|Palm Sunday procession down the Mount of Olives|
|A police barrier to 'control the crowds'|
|A patient Georgian priest waiting at Jaffa Gate with some of his flock|
More serious was the distinct lack of local Christians. So few had managed even to get to Jerusalem. Bishop Munib Younan of the Evangelical Lutheran Church reported that many Christians from the West Bank had been unable to obtain their permits due to a ‘computer error’. Many families received permits for only some members and chose to stay at home rather than spend Easter apart. We learned that out of 3000 permit applications, the Catholics in Bethlehem received only 700. 12 out of 14 West Bank Scout Troops were refused entry. One EA colleague witnessed a small Boy Scout in tears at the Bethlehem checkpoint. He had been turned back and was prevented from marching in the procession with his band.
Restriction of access to worship is, quite simply, illegal under International Humanitarian Law. Under Article 18 of the Universal Declaration of Human Rights …
‘Everyone has the right to freedom of thought, conscience and religion; this right includes freedom … to manifest his religion or belief in teaching, practice, worship and observance.’
At approximately 2.15pm on Holy Saturday, the fire emerged from the Holy Sepulchre. Candles, torches and lanterns were lit from it, first on the roof and then right around the now filling plaza. By 4 o’clock it had been carried from the Old City to Qalandia and through the checkpoint into the West Bank City of Ramallah where the torches of waiting Christians were lit from it.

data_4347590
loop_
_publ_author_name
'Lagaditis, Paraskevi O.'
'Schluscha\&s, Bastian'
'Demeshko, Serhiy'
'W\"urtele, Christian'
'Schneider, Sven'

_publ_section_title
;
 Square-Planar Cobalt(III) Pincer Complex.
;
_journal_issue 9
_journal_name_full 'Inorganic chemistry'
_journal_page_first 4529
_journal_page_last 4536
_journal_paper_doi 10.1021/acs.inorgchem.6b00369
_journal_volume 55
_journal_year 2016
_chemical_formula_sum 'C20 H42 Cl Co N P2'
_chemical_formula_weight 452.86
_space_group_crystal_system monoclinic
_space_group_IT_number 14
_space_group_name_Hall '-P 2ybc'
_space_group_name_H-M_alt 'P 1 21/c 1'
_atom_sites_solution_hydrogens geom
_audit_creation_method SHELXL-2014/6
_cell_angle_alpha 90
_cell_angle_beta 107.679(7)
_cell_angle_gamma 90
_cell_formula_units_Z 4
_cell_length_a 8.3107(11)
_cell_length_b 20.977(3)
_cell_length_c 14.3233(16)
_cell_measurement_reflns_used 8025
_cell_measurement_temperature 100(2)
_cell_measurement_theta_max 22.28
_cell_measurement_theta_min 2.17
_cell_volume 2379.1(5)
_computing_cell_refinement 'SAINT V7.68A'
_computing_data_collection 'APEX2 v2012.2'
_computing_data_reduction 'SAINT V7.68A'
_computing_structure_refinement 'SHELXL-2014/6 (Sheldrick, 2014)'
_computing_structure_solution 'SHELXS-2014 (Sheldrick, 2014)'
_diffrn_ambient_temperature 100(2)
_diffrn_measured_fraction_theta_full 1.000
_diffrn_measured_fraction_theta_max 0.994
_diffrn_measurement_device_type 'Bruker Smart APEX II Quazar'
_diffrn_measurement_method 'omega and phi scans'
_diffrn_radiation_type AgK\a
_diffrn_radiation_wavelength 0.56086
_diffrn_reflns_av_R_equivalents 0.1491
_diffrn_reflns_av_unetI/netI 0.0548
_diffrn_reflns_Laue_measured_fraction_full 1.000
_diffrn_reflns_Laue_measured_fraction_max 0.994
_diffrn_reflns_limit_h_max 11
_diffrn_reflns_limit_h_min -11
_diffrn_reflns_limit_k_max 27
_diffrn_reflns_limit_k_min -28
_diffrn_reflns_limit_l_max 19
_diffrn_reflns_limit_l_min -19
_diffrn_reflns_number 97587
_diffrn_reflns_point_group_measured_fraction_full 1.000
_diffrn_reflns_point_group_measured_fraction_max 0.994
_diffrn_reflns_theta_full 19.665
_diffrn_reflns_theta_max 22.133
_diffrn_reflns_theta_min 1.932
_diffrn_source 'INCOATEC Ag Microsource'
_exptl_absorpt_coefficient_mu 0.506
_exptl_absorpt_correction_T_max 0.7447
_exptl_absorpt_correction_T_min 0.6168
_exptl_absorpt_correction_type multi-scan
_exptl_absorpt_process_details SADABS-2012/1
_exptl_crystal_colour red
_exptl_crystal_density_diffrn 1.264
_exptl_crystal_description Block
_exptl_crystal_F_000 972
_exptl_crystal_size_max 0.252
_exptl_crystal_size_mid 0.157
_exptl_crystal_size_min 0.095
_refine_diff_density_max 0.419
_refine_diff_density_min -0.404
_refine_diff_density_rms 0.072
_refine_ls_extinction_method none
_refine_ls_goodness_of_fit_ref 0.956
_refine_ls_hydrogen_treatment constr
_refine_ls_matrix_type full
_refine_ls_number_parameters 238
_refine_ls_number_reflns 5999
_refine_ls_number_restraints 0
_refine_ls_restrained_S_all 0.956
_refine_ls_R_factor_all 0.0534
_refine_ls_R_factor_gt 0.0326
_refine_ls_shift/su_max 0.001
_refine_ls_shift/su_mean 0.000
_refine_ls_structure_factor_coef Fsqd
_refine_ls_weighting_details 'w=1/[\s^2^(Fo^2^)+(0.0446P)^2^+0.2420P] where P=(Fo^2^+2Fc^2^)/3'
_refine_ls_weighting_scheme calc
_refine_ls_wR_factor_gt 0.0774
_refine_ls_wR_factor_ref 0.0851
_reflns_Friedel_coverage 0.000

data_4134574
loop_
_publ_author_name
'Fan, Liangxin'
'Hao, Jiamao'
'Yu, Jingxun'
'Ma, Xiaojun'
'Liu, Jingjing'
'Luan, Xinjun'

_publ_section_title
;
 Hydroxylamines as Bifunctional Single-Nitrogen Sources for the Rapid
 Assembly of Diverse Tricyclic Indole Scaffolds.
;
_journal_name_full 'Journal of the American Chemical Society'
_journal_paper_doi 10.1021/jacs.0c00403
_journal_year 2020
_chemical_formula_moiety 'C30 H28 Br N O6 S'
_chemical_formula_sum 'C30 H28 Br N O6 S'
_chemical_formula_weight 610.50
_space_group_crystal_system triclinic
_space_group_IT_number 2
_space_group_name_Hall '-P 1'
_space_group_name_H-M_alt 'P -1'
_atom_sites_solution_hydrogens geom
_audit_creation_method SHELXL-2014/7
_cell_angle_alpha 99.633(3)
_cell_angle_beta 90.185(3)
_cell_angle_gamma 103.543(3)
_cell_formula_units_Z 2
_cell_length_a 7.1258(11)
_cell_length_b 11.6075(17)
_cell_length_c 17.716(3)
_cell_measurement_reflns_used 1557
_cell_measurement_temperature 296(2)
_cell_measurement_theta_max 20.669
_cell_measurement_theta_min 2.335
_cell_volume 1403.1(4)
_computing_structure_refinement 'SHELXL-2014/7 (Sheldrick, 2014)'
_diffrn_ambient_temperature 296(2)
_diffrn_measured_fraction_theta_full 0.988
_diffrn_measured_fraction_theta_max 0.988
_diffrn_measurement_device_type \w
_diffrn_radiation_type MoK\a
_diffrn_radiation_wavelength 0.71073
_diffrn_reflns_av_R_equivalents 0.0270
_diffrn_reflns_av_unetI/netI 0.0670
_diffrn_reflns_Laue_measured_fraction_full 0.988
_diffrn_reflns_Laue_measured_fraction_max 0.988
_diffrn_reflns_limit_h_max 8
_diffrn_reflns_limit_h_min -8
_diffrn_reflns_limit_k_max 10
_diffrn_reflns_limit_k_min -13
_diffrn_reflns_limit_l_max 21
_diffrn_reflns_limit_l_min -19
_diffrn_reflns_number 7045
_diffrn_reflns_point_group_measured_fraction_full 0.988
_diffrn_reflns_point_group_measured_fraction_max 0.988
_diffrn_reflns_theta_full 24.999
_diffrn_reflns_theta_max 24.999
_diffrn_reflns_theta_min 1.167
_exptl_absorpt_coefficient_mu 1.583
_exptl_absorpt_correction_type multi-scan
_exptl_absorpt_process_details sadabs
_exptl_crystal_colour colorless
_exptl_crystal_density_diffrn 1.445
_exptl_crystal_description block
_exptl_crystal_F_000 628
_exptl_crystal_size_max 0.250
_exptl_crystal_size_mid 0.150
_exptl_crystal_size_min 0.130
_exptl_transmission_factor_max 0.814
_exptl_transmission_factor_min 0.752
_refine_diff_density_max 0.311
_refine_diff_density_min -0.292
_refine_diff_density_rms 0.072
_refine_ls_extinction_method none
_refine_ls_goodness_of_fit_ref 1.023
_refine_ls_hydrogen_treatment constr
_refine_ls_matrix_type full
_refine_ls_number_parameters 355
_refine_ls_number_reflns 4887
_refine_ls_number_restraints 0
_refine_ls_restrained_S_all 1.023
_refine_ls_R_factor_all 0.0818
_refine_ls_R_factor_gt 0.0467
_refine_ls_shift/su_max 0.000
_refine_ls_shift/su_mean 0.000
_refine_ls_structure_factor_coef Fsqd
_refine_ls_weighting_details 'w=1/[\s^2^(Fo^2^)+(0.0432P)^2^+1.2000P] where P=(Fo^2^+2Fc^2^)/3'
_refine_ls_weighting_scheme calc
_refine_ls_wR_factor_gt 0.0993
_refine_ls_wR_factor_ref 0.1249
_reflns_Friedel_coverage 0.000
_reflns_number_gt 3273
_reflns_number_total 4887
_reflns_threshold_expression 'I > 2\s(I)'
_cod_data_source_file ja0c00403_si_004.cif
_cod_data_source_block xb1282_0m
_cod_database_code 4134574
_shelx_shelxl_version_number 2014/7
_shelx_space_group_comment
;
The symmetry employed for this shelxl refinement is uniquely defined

|Some lucky pilgrims|
This post finishes with an exhortation from Bishop Munib Younan:
Our call as Arab and Middle East Christians is to be instruments of peace, ministers of reconciliation, defenders of human rights, and apostles of love. I invite you to join with your brothers and sisters in the Middle East as we proclaim the truth of Christ's peace in our hearts to the world. I ask you this Easter Sunday to pray for peace based on justice with reconciliation based on forgiveness in Palestine and Israel. I implore you for the sake of the Gospel to pray that politicians will find a peaceful solution to the conflict in Syria. I beg you to pray for Arab and Middle East Christians in this region that they may be filled with the power of hope in the Resurrection. I ask you to not forget us nor cease accompanying us in our journey, for our mission is yours and yours is ours. Our mission continues to be one of a prophetic Church, implanting the power of Resurrection Peace in the hearts of all peoples. This is the reason that even in the midst of our doubts and suspicions we hear His gentle voice saying, "Peace be with you." And all of us with one voice will astonishingly reply, "My Lord and my God!" With this hope of the Resurrection, I send to you the Easter greetings of Jerusalem. Al-Masih Qam – Hakkan Qam! Christ has risen! He is risen indeed!
I work for Quaker Peace & Social Witness (QPSW) as an ecumenical accompanier serving on the World Council of Churches’ Ecumenical Accompaniment Programme in Palestine and Israel (EAPPI). The views contained in this email are personal and do not necessarily reflect those of QPSW or the World Council of Churches. If you would like to publish the information contained here (including posting it on a website), or distribute it further, please first contact the QPSW Programme Manager for Middle East firstname.lastname@example.org for permission. Thank you.